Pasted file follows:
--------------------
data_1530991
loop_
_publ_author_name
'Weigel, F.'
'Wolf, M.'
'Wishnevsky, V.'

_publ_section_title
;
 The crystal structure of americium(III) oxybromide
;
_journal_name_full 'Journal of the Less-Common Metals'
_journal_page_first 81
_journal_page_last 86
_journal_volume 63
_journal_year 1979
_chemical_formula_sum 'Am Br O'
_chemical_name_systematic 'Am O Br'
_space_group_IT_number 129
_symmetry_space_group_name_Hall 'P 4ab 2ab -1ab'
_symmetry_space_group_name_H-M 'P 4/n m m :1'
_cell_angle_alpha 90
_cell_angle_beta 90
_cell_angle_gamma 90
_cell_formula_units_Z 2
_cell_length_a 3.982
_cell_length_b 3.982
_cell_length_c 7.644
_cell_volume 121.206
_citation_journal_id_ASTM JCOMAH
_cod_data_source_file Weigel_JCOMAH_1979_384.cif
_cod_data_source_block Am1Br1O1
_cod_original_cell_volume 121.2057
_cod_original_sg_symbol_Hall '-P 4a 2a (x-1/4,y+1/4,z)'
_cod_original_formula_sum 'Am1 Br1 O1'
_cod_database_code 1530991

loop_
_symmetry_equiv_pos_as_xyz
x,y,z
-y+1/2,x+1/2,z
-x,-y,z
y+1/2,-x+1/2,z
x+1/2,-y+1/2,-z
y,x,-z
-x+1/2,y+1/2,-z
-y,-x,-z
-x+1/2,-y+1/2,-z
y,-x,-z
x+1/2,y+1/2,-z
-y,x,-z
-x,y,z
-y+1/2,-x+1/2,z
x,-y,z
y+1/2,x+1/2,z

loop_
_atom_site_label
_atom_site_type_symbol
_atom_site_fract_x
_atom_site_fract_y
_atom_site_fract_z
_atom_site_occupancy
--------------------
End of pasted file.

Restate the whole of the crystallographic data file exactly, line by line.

data_1530991
loop_
_publ_author_name
'Weigel, F.'
'Wolf, M.'
'Wishnevsky, V.'

_publ_section_title
;
 The crystal structure of americium(III) oxybromide
;
_journal_name_full 'Journal of the Less-Common Metals'
_journal_page_first 81
_journal_page_last 86
_journal_volume 63
_journal_year 1979
_chemical_formula_sum 'Am Br O'
_chemical_name_systematic 'Am O Br'
_space_group_IT_number 129
_symmetry_space_group_name_Hall 'P 4ab 2ab -1ab'
_symmetry_space_group_name_H-M 'P 4/n m m :1'
_cell_angle_alpha 90
_cell_angle_beta 90
_cell_angle_gamma 90
_cell_formula_units_Z 2
_cell_length_a 3.982
_cell_length_b 3.982
_cell_length_c 7.644
_cell_volume 121.206
_citation_journal_id_ASTM JCOMAH
_cod_data_source_file Weigel_JCOMAH_1979_384.cif
_cod_data_source_block Am1Br1O1
_cod_original_cell_volume 121.2057
_cod_original_sg_symbol_Hall '-P 4a 2a (x-1/4,y+1/4,z)'
_cod_original_formula_sum 'Am1 Br1 O1'
_cod_database_code 1530991

loop_
_symmetry_equiv_pos_as_xyz
x,y,z
-y+1/2,x+1/2,z
-x,-y,z
y+1/2,-x+1/2,z
x+1/2,-y+1/2,-z
y,x,-z
-x+1/2,y+1/2,-z
-y,-x,-z
-x+1/2,-y+1/2,-z
y,-x,-z
x+1/2,y+1/2,-z
-y,x,-z
-x,y,z
-y+1/2,-x+1/2,z
x,-y,z
y+1/2,x+1/2,z

loop_
_atom_site_label
_atom_site_type_symbol
_atom_site_fract_x
_atom_site_fract_y
_atom_site_fract_z
_atom_site_occupancy